From the internationally best-selling author of The Reluctant Fundamentalist, the boldly imagined tale of a poor boy's quest for wealth and love.
His first two novels established Mohsin Hamid as a radically inventive storyteller with his finger on the world's pulse. How to Get Filthy Rich in Rising Asia meets that reputation - and exceeds it. The astonishing and riveting tale of a man's journey from impoverished rural boy to corporate tycoon, it steals its shape from the business self-help books devoured by ambitious youths all over "rising Asia". It follows its nameless hero to the sprawling metropolis where he begins to amass an empire built on that most fluid, and increasingly scarce, of goods: water. Yet his heart remains set on something else, on the pretty girl whose star rises along with his, their paths crossing and recrossing, a lifelong affair sparked and snuffed and sparked again by the forces that careen their fates along.
How to Get Filthy Rich in Rising Asia is a striking slice of contemporary life at a time of crushing upheaval. Romantic without being sentimental, political without being didactic, and spiritual without being religious, it brings an unflinching gaze to the violence and hope it depicts. And it creates two unforgettable characters who find moments of transcendent intimacy in the midst of shattering change.
©2013 Mohsin Hamid (P)2013 Penguin Audiobooks
This is an amazing book from an incredible writer. Beautiful imagery. Hamid captures in a subtle reference what other writers spend pages trying to say. I loved this book.
Blown away by where the author took me and all the while injecting the true grit of life in the most elegant way.
Draining, entertaining, and mercurial as the story may be, I found the author's reading style distracting and choppy- making it hard to keep track. He frequently pauses in the middle of phrases; sometimes several times - which doesn't help to emphasize or create understanding, but to thwart it.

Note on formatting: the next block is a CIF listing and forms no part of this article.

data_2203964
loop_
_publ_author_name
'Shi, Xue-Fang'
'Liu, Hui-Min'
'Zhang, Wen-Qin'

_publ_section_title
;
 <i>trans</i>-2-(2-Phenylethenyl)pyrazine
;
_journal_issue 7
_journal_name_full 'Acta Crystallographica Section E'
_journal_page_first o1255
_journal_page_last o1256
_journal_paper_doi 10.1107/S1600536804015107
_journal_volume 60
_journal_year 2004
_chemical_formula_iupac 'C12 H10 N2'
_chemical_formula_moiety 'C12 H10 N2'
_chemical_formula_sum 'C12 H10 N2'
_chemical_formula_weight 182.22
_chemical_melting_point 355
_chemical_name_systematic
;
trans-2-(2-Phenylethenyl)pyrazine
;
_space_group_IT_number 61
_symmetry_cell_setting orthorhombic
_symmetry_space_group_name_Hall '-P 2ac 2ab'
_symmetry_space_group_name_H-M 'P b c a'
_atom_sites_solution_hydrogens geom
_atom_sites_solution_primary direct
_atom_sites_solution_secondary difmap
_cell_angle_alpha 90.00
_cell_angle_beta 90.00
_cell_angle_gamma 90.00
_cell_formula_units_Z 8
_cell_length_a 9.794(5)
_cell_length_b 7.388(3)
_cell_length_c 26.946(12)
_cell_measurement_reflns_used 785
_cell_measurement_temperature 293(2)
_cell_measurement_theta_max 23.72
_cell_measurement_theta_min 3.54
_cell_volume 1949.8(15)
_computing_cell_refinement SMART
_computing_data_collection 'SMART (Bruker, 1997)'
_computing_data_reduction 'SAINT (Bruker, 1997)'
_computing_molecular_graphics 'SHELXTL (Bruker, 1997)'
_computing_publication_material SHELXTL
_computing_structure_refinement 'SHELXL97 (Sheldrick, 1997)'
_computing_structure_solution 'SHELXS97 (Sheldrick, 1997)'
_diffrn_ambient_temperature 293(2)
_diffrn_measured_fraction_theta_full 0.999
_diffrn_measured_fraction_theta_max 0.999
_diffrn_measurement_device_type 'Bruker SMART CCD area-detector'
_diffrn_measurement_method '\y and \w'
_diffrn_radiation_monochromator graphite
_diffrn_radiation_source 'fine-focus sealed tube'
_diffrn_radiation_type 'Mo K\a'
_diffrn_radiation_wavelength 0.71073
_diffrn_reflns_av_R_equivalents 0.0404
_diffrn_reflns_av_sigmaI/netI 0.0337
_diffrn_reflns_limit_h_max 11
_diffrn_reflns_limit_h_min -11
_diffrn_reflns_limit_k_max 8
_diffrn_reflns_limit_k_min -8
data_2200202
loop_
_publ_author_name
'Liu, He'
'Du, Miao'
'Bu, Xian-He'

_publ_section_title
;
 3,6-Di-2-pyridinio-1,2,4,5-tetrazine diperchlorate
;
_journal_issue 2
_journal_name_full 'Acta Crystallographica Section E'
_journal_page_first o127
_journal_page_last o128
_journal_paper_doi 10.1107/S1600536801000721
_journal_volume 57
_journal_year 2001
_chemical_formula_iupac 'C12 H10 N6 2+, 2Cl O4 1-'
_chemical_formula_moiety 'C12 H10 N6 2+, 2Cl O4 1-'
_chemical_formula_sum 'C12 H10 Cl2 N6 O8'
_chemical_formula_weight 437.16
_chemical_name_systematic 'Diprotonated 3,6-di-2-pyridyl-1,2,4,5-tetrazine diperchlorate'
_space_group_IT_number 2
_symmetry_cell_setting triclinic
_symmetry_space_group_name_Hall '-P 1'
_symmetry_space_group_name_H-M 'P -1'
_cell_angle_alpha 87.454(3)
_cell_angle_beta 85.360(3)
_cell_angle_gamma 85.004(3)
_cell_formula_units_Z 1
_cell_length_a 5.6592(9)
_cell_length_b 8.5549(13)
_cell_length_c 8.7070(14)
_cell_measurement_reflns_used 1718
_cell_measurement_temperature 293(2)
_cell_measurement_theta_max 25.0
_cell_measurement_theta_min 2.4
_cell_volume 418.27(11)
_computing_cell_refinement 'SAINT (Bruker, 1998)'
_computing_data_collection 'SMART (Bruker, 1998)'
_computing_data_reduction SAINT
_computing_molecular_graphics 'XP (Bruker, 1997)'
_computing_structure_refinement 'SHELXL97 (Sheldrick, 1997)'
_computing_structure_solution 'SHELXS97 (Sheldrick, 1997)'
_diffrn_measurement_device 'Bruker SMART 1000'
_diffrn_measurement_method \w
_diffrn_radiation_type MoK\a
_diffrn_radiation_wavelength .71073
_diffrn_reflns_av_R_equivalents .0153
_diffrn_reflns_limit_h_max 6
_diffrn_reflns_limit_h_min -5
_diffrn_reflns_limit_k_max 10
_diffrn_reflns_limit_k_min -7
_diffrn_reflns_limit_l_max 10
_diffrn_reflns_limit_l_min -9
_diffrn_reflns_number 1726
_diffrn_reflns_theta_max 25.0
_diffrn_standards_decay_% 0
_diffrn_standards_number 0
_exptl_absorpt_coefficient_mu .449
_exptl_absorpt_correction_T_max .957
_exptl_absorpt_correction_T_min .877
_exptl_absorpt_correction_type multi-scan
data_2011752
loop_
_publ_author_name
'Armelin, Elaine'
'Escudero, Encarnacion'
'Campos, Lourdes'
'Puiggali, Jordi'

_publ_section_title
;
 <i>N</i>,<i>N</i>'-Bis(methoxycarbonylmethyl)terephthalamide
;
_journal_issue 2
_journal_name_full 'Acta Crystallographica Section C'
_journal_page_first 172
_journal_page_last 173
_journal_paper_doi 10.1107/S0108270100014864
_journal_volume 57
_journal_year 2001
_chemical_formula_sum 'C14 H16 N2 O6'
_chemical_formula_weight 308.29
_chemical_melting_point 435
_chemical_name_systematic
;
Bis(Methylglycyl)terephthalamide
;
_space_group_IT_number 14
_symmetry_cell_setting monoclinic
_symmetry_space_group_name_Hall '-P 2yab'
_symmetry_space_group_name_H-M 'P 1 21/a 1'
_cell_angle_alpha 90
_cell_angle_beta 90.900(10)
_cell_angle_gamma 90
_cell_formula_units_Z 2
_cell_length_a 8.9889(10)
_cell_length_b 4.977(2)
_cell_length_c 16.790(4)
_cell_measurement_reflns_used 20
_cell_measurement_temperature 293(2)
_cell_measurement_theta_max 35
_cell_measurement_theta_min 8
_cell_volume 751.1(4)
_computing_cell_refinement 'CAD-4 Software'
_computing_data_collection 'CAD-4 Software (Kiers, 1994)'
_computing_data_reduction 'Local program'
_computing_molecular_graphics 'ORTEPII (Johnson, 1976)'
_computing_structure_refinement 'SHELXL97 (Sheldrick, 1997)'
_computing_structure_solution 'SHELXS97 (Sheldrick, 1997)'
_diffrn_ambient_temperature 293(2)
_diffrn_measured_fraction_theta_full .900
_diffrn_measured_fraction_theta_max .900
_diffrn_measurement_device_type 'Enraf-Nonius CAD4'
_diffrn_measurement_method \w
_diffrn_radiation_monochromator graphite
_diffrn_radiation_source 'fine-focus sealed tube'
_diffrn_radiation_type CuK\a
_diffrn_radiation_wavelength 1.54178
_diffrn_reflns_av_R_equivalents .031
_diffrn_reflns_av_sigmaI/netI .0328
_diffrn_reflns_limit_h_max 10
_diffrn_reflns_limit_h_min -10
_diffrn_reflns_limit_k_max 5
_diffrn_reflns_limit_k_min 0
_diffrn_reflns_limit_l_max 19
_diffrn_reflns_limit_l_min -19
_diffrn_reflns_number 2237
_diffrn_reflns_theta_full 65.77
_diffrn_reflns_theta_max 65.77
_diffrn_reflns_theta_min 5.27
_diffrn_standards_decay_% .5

Great story about ambition and "success". Tells a lot about a China most of us know little about can also tell us a bit about ourselves. Short book but great reader and story.
As its title suggests, this book works within the frame of a self help or "how to" book. Each chapter is headed with a rule (e.g., "Don't Fall in Love"), and the narrator uses imperatives, addressed to "you," as is typical of the genre. One of the effects of addressing the reader in this manner is to deliberately distance the speaker from the subject of his story, but this is clearly a very personal story of a man rising from abject poverty to wealth and of a woman (known only as "the pretty girl" well into her fifties) whose life intersects with his. So how does one become filthy rich in rising Asia? Through one form of corruption or another: hustling, stealing, prostituting, threatening, payback, demeaning, disloyalty, submission to those even more corrupt than oneself, etc. It's a life shadowed by sadness and anxiety, even when one's efforts succeed. Hamid gives us keen insights into life in "rising Asia" (no exact location or even a country is ever named), a view that contrasts with recent western paranoia about those nations supposedly poised to take over the world's economy. It's a story about the lengths to which desperation drives human beings in an increasingly materialistic world, and about the discovery, in the end, of what is most important to our lives.
This book made me feel the urgency of life quite palpably. If you want a good memento mori—or memento vivere—I recommend this book.
Told in a unique first/second-person point of view reminiscent of classic role-playing video games, this engaging story of one man's life takes you on a roller coaster from youth through old age. I really appreciate that it is read by the author. Simply a fantastic work of art that I didn't want to stop. You know it's a great book when you're sad that you've reached the end.
Definitely worth your time & money to listen to this audiobook!
Not sure what all the hype was about. But it is interesting to get perspectives of life in other parts of the world.
The book is in 3rd person which is a bit distracting. But it keeps your interest.
The book is a light parody of a self help book. It starts off following the main character as a young boy and follows him through his life up through his elderly years. There are branches of other people who effected his life in some way or other, and their perspectives as well.
I heard about this book on the Tim Ferriss Podcast. Myself and the 10 other ladies in my book club read it. I will find out in Sept whether or not they liked it as much as I did!
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